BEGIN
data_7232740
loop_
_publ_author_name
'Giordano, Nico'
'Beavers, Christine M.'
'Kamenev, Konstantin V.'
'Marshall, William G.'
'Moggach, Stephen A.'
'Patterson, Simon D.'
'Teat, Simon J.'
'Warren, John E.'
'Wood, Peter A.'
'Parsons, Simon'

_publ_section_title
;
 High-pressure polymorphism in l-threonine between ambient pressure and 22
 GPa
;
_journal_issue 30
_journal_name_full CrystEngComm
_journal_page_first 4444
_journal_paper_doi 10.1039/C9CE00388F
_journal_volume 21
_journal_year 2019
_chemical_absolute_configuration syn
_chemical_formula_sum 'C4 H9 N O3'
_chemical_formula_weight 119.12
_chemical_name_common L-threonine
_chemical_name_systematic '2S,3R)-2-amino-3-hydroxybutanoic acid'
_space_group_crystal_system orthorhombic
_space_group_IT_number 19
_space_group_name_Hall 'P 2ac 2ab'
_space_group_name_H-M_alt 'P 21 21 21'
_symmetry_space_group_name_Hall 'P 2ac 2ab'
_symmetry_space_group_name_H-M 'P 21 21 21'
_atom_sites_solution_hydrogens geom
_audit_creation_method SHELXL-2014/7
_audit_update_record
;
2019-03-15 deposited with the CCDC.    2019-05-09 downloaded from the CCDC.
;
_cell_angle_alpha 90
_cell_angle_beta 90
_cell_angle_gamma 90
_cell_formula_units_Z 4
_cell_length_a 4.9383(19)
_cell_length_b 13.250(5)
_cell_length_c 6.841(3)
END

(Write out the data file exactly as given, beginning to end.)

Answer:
data_7232740
loop_
_publ_author_name
'Giordano, Nico'
'Beavers, Christine M.'
'Kamenev, Konstantin V.'
'Marshall, William G.'
'Moggach, Stephen A.'
'Patterson, Simon D.'
'Teat, Simon J.'
'Warren, John E.'
'Wood, Peter A.'
'Parsons, Simon'

_publ_section_title
;
 High-pressure polymorphism in l-threonine between ambient pressure and 22
 GPa
;
_journal_issue 30
_journal_name_full CrystEngComm
_journal_page_first 4444
_journal_paper_doi 10.1039/C9CE00388F
_journal_volume 21
_journal_year 2019
_chemical_absolute_configuration syn
_chemical_formula_sum 'C4 H9 N O3'
_chemical_formula_weight 119.12
_chemical_name_common L-threonine
_chemical_name_systematic '2S,3R)-2-amino-3-hydroxybutanoic acid'
_space_group_crystal_system orthorhombic
_space_group_IT_number 19
_space_group_name_Hall 'P 2ac 2ab'
_space_group_name_H-M_alt 'P 21 21 21'
_symmetry_space_group_name_Hall 'P 2ac 2ab'
_symmetry_space_group_name_H-M 'P 21 21 21'
_atom_sites_solution_hydrogens geom
_audit_creation_method SHELXL-2014/7
_audit_update_record
;
2019-03-15 deposited with the CCDC.    2019-05-09 downloaded from the CCDC.
;
_cell_angle_alpha 90
_cell_angle_beta 90
_cell_angle_gamma 90
_cell_formula_units_Z 4
_cell_length_a 4.9383(19)
_cell_length_b 13.250(5)
_cell_length_c 6.841(3)